Keeping It Clean

Washing Soda_edited-1
Washing Soda

Hive hygiene is important all year round to preserve healthy bee colonies from cross-infection by diseased bees. And even more so at this time of year, as we clean and repair the tools of our beekeeping trade in preparation for winter storage. But all year round, by far the most effective method of controlling the spread of disease is for the beekeeper to exercise a minimal, but crucial, cleansing ritual for the kit.

My own hive inspection routine involves using different hive tools (a hive tool is like a flat spanner specially designed to work with frames of comb and other hive components) for each of my 5 hives. After each inspection, and before I take my purple nitrile gloves off, each hive tool is immersed in a solution of washing soda and water. This disinfects and cleans the tools.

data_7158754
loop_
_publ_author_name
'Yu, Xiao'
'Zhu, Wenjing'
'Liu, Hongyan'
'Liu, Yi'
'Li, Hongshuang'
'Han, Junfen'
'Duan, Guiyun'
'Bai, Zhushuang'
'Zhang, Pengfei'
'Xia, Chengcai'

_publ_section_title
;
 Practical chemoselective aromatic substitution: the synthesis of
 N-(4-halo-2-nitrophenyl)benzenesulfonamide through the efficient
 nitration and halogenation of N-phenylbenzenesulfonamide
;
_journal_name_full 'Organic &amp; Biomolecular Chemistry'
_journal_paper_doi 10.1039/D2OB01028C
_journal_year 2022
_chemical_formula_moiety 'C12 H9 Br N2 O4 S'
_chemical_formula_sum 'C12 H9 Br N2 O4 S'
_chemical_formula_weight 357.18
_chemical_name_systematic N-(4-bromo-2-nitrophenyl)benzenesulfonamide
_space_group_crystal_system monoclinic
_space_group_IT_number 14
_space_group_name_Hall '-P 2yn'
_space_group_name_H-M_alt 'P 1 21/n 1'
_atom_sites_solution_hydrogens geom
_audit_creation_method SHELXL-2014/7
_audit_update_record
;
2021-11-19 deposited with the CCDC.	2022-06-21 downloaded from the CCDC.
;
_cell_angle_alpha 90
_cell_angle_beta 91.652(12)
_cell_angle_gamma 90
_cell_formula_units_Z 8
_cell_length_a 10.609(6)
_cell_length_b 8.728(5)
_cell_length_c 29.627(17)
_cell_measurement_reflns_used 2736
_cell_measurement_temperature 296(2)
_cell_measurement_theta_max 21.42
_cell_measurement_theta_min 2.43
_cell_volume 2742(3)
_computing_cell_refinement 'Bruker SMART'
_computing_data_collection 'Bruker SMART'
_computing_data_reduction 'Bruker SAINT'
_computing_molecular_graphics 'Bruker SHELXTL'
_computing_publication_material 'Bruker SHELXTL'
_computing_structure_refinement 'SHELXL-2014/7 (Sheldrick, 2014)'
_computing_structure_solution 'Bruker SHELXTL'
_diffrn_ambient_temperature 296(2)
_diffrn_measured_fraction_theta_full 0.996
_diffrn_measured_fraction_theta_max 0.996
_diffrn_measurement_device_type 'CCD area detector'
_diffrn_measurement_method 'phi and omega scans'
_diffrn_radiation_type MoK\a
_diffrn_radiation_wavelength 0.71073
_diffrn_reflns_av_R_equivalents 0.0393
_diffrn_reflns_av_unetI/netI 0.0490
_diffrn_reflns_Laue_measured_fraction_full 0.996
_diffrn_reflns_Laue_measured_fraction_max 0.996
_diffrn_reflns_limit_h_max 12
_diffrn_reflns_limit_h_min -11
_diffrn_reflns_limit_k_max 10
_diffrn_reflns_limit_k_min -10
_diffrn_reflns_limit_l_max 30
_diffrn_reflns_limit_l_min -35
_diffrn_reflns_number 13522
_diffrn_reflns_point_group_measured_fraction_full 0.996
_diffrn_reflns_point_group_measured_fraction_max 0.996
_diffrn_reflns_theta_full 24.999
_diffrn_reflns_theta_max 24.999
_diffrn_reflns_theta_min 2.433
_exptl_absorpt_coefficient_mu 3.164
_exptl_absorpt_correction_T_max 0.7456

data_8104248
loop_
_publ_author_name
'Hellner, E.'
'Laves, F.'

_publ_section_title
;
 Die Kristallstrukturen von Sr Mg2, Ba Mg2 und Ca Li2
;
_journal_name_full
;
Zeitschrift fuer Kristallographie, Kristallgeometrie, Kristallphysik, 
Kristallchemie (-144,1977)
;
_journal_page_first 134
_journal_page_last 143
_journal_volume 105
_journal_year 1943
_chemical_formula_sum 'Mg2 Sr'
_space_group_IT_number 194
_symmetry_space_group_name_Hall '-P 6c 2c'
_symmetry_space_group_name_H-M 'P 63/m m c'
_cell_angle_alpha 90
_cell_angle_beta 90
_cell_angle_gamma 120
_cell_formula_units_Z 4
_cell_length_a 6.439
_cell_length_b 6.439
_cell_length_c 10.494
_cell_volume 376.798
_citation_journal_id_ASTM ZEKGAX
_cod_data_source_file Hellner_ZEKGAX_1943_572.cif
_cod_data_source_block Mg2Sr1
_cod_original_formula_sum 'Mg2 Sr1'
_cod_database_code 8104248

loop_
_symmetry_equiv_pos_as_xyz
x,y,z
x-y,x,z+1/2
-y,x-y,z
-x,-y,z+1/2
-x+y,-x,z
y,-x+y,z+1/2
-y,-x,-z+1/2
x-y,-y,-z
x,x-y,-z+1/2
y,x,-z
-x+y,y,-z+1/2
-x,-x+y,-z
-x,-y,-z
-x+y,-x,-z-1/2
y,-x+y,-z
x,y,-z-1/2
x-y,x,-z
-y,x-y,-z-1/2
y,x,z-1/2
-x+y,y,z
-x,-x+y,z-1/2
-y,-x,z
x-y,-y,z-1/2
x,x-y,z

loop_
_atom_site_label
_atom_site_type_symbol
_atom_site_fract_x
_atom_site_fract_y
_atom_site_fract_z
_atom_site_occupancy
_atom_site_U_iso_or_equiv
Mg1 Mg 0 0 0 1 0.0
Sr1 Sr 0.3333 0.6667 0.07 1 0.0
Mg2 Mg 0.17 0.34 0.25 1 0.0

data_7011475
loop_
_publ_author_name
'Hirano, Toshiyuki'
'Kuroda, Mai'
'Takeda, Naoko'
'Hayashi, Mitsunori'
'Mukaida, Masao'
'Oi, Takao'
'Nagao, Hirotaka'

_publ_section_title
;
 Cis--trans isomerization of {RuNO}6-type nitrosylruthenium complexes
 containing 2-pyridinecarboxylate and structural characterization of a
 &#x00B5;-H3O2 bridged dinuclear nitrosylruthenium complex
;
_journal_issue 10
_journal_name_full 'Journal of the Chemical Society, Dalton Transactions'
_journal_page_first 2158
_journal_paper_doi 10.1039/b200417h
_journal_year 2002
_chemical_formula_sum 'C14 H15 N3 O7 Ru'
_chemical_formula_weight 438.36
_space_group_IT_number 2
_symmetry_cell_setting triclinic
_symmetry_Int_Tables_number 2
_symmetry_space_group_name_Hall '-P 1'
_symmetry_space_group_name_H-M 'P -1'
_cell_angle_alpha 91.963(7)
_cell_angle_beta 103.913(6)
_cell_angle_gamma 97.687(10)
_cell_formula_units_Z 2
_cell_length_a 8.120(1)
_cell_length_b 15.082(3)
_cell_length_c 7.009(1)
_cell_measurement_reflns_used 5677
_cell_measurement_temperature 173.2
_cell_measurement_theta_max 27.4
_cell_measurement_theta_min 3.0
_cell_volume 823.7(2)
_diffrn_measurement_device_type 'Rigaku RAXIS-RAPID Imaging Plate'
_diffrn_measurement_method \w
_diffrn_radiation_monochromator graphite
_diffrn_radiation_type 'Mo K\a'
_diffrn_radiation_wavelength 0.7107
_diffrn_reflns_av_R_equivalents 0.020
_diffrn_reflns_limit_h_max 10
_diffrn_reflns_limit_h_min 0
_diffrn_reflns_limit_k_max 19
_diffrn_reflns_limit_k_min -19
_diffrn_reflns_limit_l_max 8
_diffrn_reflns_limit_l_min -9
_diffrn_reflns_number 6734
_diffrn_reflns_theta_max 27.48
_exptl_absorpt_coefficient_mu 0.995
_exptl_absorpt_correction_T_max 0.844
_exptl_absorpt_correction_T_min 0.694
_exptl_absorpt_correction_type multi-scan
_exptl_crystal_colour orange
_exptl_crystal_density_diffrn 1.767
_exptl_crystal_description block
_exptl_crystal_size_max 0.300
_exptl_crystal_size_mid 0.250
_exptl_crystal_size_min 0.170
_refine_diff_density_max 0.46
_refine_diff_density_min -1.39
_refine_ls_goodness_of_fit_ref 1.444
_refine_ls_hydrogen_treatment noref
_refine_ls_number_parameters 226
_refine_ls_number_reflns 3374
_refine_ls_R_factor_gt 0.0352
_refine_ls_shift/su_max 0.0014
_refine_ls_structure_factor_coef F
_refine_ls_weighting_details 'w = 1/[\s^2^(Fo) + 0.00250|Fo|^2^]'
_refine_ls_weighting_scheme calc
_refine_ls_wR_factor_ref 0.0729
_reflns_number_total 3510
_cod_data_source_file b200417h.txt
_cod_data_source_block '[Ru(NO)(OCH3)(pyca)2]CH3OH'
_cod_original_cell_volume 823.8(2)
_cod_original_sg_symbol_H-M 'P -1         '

Any other equipment which is designed to go into and come out of beehives gets the same treatment. Porter escapes, for example, used for clearing bees from supers when it is time to separate the bees from the honey, often become propolised ! And nothing shifts sticky brown propolis stains quite like Washing soda !! And it’s only £1/kilo at Tesco’s !!!  (A missed opportunity, I really could have scripted “Madmen” with copy like that…)

Anyway, here’s a 5-minute video clip, exquisitely put together, as Alec Harden, a beekeeper in East Sussex, discusses “Bees, Trees and Disease” from the site.

Thanks to “B” Scott from Woodland Heritage for drawing my attention to this important message on hive and tool hygiene. You have certainly earned the right to call yourself Queen “B”.

NB. Washing soda is sodium carbonate. DO NOT use Caustic soda, which is sodium hydroxide – that is something quite different – and drastically dangerous!

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